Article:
Scheme Birds is the story of a teenage troublemaker Gemma growing up in her world of violence and pigeons. Life unfolds as innocent games turn into serious crime.
Interview with Director Ellen Fiske
Congratulations! Why did you make your film?
Thank you! We are very happy. We started making Scheme Birds four years ago after we ran into our main character, Gemma, in Motherwell in Scotland. She was bragging about her being the neighborhood’s “top girl” and told us that we should make a film about her. Gemma then introduced us to all people in the neighbourhood and told us her unlikely life story. Many have been in trouble Gemma says, in fact, “here you either end up locked up or knocked up” she explains. While young teams fight each other the older generation has found a purpose in life: breeding pigeons. They train them, race them and every Friday they decide which one is the most beautiful. But this doesn’t interest Gemma at all, she chooses a different path in life. The contrast between the rough area and the beauty and poetic potential of the pigeon racing caught our eyes immediately. So did Gemma, as a young woman and witty storyteller. It was almost too good to be true, we felt we had to make a film about Gemma and this unusual place.
Imagine I’m a member of the audience. Why should I watch this film?
You should watch it if you’re into coming of age stories and want to know more about young people’s situation in deprived areas of Scotland. Also if you want to know what happens to Gemma. Will she be able to break the pattern of violence that has been passed on for generations?
How do personal and universal themes work in your film?
Gemma has a quite unusual life story but she goes through things that we all can relate to. The universal experience of loss, growing up, becoming a mother and hoping for a better future are things Gemma takes on over the period we were filming.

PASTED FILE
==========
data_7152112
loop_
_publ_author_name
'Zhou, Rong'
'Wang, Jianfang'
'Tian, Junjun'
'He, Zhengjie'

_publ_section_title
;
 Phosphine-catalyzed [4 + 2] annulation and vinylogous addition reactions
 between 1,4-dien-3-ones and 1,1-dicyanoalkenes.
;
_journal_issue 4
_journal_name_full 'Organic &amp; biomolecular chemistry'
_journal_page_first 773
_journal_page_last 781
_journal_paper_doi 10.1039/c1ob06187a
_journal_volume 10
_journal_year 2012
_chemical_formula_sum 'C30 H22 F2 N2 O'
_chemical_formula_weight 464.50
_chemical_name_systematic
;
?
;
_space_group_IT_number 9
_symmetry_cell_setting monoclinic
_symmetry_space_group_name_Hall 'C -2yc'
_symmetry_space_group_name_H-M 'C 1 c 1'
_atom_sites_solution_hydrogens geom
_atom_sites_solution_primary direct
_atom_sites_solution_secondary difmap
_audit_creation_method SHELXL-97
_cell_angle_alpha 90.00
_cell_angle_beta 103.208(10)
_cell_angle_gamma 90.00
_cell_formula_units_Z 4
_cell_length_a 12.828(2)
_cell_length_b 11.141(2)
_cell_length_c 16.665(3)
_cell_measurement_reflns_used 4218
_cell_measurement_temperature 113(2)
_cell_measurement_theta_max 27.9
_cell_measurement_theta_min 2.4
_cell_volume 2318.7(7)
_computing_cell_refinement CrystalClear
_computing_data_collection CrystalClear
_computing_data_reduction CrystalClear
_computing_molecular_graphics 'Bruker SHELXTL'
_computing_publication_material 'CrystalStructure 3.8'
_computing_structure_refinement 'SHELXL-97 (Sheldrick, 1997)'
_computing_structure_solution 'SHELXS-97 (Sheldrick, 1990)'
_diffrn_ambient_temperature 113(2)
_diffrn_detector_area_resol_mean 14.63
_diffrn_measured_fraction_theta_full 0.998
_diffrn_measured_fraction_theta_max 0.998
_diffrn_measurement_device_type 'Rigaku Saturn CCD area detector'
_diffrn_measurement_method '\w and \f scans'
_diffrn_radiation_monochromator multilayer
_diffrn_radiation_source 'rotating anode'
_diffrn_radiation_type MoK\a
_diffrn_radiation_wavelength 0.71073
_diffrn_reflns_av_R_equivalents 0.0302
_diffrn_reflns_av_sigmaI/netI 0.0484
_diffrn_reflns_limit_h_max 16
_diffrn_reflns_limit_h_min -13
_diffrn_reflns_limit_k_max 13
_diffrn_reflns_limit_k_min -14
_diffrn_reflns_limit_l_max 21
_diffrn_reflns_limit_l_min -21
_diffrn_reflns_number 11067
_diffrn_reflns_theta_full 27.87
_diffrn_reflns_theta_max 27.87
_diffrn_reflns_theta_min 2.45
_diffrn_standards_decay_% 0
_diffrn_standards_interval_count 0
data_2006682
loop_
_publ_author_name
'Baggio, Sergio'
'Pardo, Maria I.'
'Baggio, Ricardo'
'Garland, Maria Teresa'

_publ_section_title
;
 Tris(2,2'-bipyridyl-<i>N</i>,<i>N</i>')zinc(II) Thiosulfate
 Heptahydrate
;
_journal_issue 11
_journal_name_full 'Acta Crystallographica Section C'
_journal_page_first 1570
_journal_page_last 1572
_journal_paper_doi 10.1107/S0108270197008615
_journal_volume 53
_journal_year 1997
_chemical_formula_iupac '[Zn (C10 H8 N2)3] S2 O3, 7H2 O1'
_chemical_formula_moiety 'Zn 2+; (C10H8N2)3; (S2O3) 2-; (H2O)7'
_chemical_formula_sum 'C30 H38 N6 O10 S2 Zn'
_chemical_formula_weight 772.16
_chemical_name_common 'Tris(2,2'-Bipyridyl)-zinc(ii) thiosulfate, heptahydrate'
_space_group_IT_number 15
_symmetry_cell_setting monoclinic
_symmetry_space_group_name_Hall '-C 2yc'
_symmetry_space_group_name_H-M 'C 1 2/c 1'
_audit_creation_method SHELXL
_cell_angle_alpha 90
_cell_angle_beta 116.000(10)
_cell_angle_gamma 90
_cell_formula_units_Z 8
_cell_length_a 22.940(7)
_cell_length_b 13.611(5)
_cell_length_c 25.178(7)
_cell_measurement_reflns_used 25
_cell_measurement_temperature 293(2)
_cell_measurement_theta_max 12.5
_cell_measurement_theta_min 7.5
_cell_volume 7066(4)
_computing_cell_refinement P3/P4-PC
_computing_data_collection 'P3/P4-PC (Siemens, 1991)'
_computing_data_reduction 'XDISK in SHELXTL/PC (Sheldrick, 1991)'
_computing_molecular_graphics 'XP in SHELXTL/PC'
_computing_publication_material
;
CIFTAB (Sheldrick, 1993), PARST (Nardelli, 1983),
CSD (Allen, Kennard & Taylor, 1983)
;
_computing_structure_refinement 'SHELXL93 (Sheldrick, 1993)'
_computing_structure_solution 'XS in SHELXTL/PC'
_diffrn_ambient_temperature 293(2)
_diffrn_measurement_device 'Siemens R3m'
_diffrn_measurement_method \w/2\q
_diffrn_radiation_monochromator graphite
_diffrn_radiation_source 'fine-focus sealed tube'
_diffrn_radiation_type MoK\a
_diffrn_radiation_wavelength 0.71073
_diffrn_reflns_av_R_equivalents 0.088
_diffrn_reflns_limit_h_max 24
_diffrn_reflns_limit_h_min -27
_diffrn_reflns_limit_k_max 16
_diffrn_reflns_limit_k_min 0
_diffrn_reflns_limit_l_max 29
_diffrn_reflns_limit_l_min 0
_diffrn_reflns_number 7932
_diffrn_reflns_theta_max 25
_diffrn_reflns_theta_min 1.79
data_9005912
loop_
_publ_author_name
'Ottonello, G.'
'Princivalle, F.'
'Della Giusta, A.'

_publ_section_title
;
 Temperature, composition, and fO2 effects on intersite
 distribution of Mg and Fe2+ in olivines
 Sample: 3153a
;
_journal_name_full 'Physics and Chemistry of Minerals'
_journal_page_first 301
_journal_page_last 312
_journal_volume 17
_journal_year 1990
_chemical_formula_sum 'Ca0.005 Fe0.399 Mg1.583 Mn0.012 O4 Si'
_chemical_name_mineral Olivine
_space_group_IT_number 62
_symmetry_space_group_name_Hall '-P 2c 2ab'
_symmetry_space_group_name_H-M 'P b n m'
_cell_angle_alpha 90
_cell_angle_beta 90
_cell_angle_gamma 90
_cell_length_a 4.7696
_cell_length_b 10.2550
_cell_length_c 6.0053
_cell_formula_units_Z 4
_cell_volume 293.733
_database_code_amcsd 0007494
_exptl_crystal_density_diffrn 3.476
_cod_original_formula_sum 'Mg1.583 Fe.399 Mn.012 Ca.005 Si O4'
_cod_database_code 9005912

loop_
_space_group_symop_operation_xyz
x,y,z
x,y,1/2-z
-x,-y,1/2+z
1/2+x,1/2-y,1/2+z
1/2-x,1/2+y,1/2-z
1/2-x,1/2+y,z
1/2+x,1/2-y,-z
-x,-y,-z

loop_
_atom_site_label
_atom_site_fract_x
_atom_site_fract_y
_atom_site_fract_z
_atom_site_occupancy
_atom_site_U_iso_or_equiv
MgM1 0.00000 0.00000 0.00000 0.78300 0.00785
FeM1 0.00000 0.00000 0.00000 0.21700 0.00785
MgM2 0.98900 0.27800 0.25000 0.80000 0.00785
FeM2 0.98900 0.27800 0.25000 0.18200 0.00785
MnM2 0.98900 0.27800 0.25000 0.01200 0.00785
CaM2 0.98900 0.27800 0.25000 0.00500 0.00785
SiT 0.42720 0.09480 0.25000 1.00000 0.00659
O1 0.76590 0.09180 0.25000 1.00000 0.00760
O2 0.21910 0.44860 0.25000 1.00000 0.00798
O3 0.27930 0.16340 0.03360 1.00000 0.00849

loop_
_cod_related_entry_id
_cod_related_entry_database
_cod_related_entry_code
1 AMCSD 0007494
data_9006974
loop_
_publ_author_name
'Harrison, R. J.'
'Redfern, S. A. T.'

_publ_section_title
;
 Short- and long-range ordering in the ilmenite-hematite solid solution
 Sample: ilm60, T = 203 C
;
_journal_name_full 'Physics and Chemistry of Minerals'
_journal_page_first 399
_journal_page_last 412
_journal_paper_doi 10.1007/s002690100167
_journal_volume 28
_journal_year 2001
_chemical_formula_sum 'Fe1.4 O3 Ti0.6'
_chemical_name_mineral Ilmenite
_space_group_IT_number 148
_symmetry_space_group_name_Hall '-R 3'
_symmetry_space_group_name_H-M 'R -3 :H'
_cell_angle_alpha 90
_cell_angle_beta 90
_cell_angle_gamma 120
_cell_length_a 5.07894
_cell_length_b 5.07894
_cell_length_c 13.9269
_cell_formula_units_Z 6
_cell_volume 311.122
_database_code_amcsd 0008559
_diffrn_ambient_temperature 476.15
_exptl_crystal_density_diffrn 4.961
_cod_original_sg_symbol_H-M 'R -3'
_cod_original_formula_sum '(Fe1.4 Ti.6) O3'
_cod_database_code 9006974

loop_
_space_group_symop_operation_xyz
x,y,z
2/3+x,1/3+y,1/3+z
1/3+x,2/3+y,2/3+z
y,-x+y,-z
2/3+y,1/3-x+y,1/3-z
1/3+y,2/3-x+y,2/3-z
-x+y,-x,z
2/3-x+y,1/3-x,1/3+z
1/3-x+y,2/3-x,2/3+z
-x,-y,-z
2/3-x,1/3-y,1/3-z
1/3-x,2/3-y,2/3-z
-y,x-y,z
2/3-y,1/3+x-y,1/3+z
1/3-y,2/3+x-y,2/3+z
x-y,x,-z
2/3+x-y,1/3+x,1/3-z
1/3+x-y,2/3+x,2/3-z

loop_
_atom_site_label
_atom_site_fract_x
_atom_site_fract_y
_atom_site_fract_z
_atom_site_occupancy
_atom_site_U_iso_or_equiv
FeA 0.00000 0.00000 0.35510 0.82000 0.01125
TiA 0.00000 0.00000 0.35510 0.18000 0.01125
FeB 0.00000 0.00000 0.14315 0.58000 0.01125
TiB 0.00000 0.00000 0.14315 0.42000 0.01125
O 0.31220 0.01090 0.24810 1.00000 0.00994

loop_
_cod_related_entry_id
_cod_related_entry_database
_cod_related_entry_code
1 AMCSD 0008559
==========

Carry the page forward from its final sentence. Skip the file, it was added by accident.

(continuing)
How have the script and film evolved over the course of their development?
At first, the film focused on Gemma and her grandfather. But as things started to happen in Gemma’s life the story became more complex and the themes bigger. And once the violence had struck harder than ever in Gemma’s life it was clear to us what direction the film should take. It was no longer focus on her past but on what would happen to her in the near future. The one place where she’d always felt at most at home and would never leave, she started to question and see with different eyes.
What type of feedback have you received so far?
We have mostly received feedback from funders so far. Most reactions have been really positive though, people are very moved by Gemma and fascinated by how the story evolves. A few want to know more about Gemma and less about the other participants. We are very happy that the film turned out the way it did though. To us, the other voices add an interesting and wider perspective; the story of the scheme and its inhabitants.
Has the feedback surprised or challenged your point of view?
We haven't shown the film to too many so far. But the film is made to both tell an intimate story but also to respect Gemma and the other characters integrity. According to some opinions, maybe we could have pushed even harder to get even more out of the story. This has made us even more secure about the way we want to tell a story through - with a very gentle hand and the main characters partly in charge of how the story is expressed. Maybe our method surprises people - the film handles a rough theme but is not very rough itself.